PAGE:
• Our broad goal is to understand how basic synaptic transmission can be modulated over seconds to hours, thereby supporting complex brain functions. (yale.edu)
  • While it has yet to be determined how vesicular pH directly influences vesicle exocytosis, these findings reveal a new role for ΔpH in synaptic vesicle biology. (escholarship.org)
  • Thus, this study highlights the importance of the finely tuned balance in the proton-electrochemical gradient inside synaptic vesicle and the potential challenge of targeting this system to treat ASDs. (escholarship.org)
  • Post-translational modifications of synaptic proteins involved in synaptic vesicle release are a powerful way to modulate synaptic transmission. (cncr.nl)
  • The exact molecular mechanism of Munc18-1's essential role in synaptic vesicle release has been enigmatic for decades, but recent findings have converged onto conformational changes in domain 3a, which allows Munc18-1 to form a template for the SNARE proteins that will ultimately drive vesicle release. (cncr.nl)
  • Synaptic connectivity and synaptic transmission have been traditionally investigated in reduced preparations. (epfl.ch)
  • The purpose of this thesis is the investigation of synaptic connectivity and synaptic transmission within the intact neocortex of the living mouse. (epfl.ch)
  • Made as any secretory protein via transcription in the nucleus and translation in the endoplasmic reticulum before being transported to the synaptic terminal ready for exocytosis. (teachmephysiology.com)
  • Furthermore, we report that the subnuclear-localized EXC-7 protein, the C. elegans ortholog of the neuron-restricted Drosophila ELAV splicing factor, acts in parallel to UNC-75 to also affect cholinergic synaptic transmission. (nih.gov)
  • 2. The venom blocks synaptic transmission either transiently (at low concentration) or for a long time (at higher concentration), and causes a permanent depolarization of the neuron with a delay. (eurekamag.com)
  • Chemical synapses enable the transmission of information (action potentials) from one neuron to another. (explorable.com)
  • The most important fact about action potentials necessary for understanding synaptic function is that they cause a … Synaptic transmission is the process by which one neuron communicates with another. (holidaysinpeace.com)
  • Models of synaptic integration on a single neuron. (cnr.it)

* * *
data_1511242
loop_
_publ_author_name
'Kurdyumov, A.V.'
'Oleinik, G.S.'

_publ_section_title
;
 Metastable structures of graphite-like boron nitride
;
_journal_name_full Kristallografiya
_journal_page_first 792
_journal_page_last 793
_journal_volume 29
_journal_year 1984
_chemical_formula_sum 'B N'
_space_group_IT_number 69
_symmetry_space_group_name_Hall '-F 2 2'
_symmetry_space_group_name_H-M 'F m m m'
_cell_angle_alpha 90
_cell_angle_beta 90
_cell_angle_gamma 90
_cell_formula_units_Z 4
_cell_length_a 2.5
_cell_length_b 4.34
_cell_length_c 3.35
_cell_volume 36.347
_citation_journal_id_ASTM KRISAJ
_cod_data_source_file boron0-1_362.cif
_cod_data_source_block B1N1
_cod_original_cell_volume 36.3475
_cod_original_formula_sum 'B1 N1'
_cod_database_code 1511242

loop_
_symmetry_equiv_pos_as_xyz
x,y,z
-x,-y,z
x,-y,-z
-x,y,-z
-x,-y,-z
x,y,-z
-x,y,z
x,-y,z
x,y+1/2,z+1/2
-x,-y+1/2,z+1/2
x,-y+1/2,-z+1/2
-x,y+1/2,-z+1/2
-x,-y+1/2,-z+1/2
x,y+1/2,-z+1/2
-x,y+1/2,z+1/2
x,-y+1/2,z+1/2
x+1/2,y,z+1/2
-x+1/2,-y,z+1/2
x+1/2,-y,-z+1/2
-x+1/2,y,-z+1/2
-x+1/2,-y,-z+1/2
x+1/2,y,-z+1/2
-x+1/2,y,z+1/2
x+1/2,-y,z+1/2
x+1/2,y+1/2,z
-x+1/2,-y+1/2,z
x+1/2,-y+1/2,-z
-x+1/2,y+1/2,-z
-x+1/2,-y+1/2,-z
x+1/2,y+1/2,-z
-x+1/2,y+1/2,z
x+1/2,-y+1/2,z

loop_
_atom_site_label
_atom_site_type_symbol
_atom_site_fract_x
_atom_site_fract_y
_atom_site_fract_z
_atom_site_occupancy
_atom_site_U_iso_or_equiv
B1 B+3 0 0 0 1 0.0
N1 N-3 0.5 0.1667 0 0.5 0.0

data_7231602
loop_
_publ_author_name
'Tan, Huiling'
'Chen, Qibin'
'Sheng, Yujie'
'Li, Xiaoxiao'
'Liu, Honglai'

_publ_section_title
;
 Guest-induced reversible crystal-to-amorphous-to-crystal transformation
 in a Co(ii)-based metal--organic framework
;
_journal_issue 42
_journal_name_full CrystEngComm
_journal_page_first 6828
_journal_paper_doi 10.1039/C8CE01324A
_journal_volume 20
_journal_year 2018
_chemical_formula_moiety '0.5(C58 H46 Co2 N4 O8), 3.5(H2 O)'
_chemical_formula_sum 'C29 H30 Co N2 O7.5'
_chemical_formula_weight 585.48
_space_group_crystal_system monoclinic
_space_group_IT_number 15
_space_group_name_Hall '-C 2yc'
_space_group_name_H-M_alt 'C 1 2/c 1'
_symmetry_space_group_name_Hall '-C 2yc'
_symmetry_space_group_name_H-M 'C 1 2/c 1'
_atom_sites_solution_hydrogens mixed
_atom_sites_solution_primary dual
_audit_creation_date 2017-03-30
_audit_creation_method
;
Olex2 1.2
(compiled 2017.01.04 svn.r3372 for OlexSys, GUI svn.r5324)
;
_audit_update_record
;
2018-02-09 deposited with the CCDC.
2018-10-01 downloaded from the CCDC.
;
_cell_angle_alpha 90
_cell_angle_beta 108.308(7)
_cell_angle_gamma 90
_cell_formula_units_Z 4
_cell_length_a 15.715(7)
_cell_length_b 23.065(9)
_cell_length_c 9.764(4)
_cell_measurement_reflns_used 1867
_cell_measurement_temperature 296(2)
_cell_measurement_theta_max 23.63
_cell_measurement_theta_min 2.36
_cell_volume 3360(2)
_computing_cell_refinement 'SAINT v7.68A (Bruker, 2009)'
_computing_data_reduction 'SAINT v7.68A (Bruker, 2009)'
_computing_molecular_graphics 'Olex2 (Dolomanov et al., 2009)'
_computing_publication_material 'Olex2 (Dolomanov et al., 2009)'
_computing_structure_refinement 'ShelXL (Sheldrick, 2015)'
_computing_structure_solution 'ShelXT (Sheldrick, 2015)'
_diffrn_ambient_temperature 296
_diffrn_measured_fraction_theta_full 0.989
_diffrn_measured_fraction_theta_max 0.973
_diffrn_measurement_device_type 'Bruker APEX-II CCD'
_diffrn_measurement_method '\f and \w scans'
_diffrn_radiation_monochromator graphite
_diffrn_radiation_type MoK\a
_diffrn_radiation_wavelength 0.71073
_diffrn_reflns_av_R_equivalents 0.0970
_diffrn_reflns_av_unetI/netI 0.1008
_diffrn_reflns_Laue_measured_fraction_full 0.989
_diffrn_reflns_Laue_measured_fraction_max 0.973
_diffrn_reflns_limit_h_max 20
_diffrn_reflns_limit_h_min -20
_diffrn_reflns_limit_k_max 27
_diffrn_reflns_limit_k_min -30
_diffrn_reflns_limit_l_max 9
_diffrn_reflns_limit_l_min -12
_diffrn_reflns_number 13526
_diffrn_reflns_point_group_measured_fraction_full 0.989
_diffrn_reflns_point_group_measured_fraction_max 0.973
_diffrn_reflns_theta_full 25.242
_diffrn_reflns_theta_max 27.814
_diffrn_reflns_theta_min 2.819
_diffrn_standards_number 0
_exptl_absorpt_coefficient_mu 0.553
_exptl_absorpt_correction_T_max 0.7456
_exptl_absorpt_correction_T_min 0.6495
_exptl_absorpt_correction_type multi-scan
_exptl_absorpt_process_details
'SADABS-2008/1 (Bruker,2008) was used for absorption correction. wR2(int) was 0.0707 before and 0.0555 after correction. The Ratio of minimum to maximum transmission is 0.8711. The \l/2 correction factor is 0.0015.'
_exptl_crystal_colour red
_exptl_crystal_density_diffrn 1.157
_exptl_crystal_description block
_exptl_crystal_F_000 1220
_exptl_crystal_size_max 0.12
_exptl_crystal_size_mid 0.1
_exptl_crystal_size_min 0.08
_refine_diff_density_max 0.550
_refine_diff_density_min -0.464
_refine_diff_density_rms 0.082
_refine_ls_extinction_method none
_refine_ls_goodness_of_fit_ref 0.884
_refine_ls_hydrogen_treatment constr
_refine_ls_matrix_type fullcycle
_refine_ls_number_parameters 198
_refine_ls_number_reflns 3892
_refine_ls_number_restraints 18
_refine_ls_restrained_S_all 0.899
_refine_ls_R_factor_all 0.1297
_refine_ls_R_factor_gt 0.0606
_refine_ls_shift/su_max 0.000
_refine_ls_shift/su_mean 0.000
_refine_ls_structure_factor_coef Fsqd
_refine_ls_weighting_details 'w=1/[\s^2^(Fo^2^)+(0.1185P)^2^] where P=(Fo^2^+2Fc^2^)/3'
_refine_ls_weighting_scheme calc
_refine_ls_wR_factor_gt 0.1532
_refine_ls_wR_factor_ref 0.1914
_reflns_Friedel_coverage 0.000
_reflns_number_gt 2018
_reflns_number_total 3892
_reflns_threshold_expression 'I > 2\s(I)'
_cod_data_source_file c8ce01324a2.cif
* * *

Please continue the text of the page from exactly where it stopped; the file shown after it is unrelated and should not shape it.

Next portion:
• These results suggest that there are changes in central synaptic transmission from the RGCs to the SC following RGC apoptosis. (arvojournals.org)
  • These results suggest that activating astrocyte Gq GPCR does not lead to the release of gliotransmitters to modulate synaptic transmission in vivo or evoke long-term potentiation (LTP). (europa.eu)
  • 113 CHAPTER 11 CHEMICAL SYNAPTIC TRANSMISSION THE CRITERIA FOR TRANSMITTERS The last chapter presented an introduction to chemical synaptic transmission. (coursehero.com)
  • There she joined the lab of Professor Peter Jonas, which investigates the mechanisms of synaptic communication in hippocampal microcircuits. (bitesizebio.com)
  • Electrophysiology has elucidated mechanisms of synaptic transmission, while electron microscopy (EM) has provided insights into the morphological properties of synapses. (bitesizebio.com)
  • Understanding the molecular mechanisms of synaptic function provides an essential foundation for the development of rational and effective therapeutic interventions to treat synaptic dysfunctions underlying numerous neurological disorders. (grantome.com)
  • Bullfrog ganglia contain two classes of neurone, B and C cells, which receive different inputs and exhibit different slow synaptic potentials. (biologists.org)
  • The prefrontal cortex (PFC) was chosen as a cortical brain area being critically involved in higher brain functions such as consciousness (review: Bodovitz 17 ), whereas the substantia gelatinosa (SG) of the spinal cord dorsal horn, as the first site of synaptic integration of nociceptive inputs, 18,19 is involved in mechanisms of pain processing. (asahq.org)
  • The mechanisms involved in synaptic transmission operate at different spatial and temporal scales ranging from the changes in molecular conformation, which occurs in a range of nanoseconds, to the time course of a single postsynaptic response occurring in a timescale of milliseconds, to minutes or hours if longer mechanisms such as LTP are considered. (cnr.it)
  • Understanding the molecular machinery of synaptic transmission is a specific priority of the NINDS Strategic Plan in furtherance of the NINDS primary mission of reducing the burden of neurological disease. (grantome.com)
  • As the synaptic and cellular basis of ibogaine's actions are not well understood, this study tested the hypothesis that ibogaine and Voacanga africana extract modulate neuronal excitability and synaptic transmission in the parabrachial nucleus using the nystatin perforated patch-recording technique. (erowid.org)
  • This demonstrates a critical role of TLR3 in regulating sensory neuronal excitability, spinal cord synaptic transmission, and central sensitization. (blogspot.com)